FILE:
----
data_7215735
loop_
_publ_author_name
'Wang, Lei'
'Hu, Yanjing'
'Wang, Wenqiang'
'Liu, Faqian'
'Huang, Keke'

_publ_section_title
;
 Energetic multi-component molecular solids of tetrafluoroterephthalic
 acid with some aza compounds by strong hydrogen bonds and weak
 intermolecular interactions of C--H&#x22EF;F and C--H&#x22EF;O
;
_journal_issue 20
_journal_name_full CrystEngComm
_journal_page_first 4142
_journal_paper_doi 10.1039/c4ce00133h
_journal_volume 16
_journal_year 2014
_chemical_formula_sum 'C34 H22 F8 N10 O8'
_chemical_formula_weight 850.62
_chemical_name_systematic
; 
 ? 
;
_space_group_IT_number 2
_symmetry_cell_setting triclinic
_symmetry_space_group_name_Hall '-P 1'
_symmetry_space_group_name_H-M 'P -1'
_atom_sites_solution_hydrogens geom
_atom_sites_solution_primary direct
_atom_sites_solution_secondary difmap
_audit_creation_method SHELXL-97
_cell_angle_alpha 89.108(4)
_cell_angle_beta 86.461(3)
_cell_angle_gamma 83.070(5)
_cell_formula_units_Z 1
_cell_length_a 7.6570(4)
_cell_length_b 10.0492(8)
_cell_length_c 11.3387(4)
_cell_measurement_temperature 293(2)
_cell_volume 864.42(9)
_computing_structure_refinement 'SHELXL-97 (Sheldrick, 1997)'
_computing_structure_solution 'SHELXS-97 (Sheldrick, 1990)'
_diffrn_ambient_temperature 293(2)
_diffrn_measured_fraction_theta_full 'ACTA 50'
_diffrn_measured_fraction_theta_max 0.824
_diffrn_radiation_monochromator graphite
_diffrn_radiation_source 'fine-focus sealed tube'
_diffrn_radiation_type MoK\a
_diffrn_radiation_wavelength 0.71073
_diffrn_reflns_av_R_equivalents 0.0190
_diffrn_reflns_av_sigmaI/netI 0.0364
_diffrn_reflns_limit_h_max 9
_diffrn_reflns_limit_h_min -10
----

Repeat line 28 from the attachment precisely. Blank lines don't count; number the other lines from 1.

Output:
_symmetry_cell_setting triclinic